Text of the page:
According to Airparif, 7,900 premature deaths linked to air pollution would have been avoidable in 2022 if the right measures had been taken.
By LL with AFP
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VS’is better, but more needs to be done. Airparif took stock of the air quality in Île-de-France in 2022. Although the situation has improved slightly, the pollution levels observed are still far from respecting the recommendations of the World Health Organization. (WHO).
Air pollution is the cause of serious chronic pathologies, such as cardiovascular and respiratory diseases and certain cancers. According to the regional health observatory in IDF and Airparif, 7,900 premature deaths linked to air pollution would have been avoidable in 2022 if the appropriate measures had been taken, i.e. as many as in 2021.
In terms of good news, the number of pollution days in 2022 has never been so low: ten days (eleven in 2021). One downside, however: fine particles (PM 2.5) are not included in the threshold for triggering these alerts, underlines Airparif.
Another positive point, the levels of nitrogen and particles (PM 10) “continue to drop”, continuing their “improvement started two decades ago”.
Thus, “for the first time, no Ile-de-France resident is exposed to air whose concentration exceeds the regulatory limit value for PM 10 particles (40 micrograms per cubic meter on average annually)” according to French regulations, notes Airparif, responsible air quality monitoring in the region.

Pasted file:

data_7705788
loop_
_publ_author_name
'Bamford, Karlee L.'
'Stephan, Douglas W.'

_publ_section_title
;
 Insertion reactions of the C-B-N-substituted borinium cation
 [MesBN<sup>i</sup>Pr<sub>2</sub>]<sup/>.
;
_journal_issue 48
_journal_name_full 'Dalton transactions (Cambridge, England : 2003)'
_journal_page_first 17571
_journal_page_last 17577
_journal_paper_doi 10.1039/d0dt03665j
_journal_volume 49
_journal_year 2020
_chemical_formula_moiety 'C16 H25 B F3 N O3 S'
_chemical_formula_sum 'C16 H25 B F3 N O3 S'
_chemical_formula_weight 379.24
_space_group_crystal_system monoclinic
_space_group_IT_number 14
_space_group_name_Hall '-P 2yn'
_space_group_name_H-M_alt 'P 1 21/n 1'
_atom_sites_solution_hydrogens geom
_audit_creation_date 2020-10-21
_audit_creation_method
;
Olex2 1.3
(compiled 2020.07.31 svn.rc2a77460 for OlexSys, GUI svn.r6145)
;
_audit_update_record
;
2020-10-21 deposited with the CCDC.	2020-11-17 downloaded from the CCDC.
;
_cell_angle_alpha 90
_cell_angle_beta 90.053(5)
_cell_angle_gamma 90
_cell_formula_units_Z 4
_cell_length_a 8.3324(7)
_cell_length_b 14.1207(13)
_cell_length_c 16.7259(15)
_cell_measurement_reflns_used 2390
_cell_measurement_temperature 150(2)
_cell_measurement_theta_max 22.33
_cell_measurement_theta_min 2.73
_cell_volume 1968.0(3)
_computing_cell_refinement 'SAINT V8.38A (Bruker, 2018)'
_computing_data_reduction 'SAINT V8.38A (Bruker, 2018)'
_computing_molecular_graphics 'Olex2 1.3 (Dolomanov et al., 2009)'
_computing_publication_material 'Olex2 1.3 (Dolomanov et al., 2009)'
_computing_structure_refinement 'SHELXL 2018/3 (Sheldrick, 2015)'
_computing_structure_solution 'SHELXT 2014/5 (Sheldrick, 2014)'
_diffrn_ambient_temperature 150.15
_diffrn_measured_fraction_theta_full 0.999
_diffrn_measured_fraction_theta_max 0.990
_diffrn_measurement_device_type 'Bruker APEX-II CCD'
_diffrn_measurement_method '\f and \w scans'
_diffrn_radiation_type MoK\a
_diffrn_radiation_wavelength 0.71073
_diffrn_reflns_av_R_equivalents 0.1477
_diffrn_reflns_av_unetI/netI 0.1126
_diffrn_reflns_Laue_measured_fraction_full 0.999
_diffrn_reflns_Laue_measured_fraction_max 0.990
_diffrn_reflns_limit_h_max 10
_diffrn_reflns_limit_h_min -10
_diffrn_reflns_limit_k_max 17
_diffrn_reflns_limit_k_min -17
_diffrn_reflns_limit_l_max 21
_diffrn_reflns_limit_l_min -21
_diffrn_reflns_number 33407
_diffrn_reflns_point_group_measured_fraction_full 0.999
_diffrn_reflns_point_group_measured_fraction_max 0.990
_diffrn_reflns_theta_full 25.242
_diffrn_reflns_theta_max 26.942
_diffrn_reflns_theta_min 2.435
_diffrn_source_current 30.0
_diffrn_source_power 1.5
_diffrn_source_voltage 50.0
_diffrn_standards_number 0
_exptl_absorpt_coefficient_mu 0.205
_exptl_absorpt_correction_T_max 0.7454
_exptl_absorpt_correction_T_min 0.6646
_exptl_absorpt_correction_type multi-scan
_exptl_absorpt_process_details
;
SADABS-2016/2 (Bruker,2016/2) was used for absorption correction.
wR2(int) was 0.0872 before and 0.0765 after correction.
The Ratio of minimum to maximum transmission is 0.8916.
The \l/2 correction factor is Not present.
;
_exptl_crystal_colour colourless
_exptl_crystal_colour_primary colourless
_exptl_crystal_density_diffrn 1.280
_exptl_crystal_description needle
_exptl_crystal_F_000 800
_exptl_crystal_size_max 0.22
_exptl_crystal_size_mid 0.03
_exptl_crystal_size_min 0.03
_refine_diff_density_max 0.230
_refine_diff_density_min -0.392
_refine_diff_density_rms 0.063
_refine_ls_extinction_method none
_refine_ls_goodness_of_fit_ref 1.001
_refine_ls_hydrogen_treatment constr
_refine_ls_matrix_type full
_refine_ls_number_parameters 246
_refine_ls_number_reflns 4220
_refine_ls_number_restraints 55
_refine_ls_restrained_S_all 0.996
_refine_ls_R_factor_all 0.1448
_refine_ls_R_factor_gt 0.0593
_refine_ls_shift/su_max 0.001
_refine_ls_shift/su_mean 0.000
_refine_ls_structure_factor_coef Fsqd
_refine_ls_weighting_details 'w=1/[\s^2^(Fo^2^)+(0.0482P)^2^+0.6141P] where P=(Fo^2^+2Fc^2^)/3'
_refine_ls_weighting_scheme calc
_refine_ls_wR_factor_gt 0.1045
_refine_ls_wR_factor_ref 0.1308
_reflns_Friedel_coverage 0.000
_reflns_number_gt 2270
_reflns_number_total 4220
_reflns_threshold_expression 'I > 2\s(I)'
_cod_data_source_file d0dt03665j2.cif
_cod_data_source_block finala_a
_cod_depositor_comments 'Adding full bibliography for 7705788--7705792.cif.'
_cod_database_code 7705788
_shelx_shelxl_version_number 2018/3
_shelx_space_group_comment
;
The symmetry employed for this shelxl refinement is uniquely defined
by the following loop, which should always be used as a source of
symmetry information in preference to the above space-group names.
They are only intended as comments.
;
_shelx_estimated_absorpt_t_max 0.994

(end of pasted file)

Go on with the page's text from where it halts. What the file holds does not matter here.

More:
90% of Ile-de-France residents exposed to exceeding the thresholds
This drop is due in particular to the regulations put in place, resulting in a “trend decrease in emissions from the residential sector and road traffic”, and to favorable weather conditions, which limited emissions related to heating.
But all of this needs to be qualified, underlines Airparif, recalling that French regulations are still far below the recommendations of the WHO, revised in 2021.
According to the latter, “nearly 90% of Ile-de-France residents” were in fact exposed last year to exceeding the thresholds for PM 10 and “all” of them were also exposed for PM 2.5. .
The WHO recommends exposure to PM 10 not to exceed 15 micrograms per cubic meter as an annual average. For PM 2.5, the annual average limit is set at 5 micrograms per cubic meter.
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In addition, for nitrogen dioxide, 40,000 Ile-de-France residents are still exposed to air whose concentrations exceed the imposed limit value, set in France at 40 micrograms per cubic meter as an annual average (10 micrograms per cubic meter for the WHO ).
In October 2022, the European Union began a process of lowering the limit values for air pollution, which, without being aligned with those of the WHO, will approach them by 2030 (10 micrograms per cubic meter for PM 2.5 and 20 micrograms for nitrogen dioxide).
But the black spot in Île-de-France remains low altitude ozone, an air pollutant and greenhouse gas that forms by combining other pollutants in the presence of high heat and strong sunshine. Its presence is increasing with global warming.
The concentration of this gas shows no improvement and would even tend to progress, the quality objective being exceeded at all points in the region by 2022, both with regard to French regulations (limit of 120 micrograms per cubic meter on a eight-hour period) than that of the WHO (100 micrograms per cubic meter over eight hours).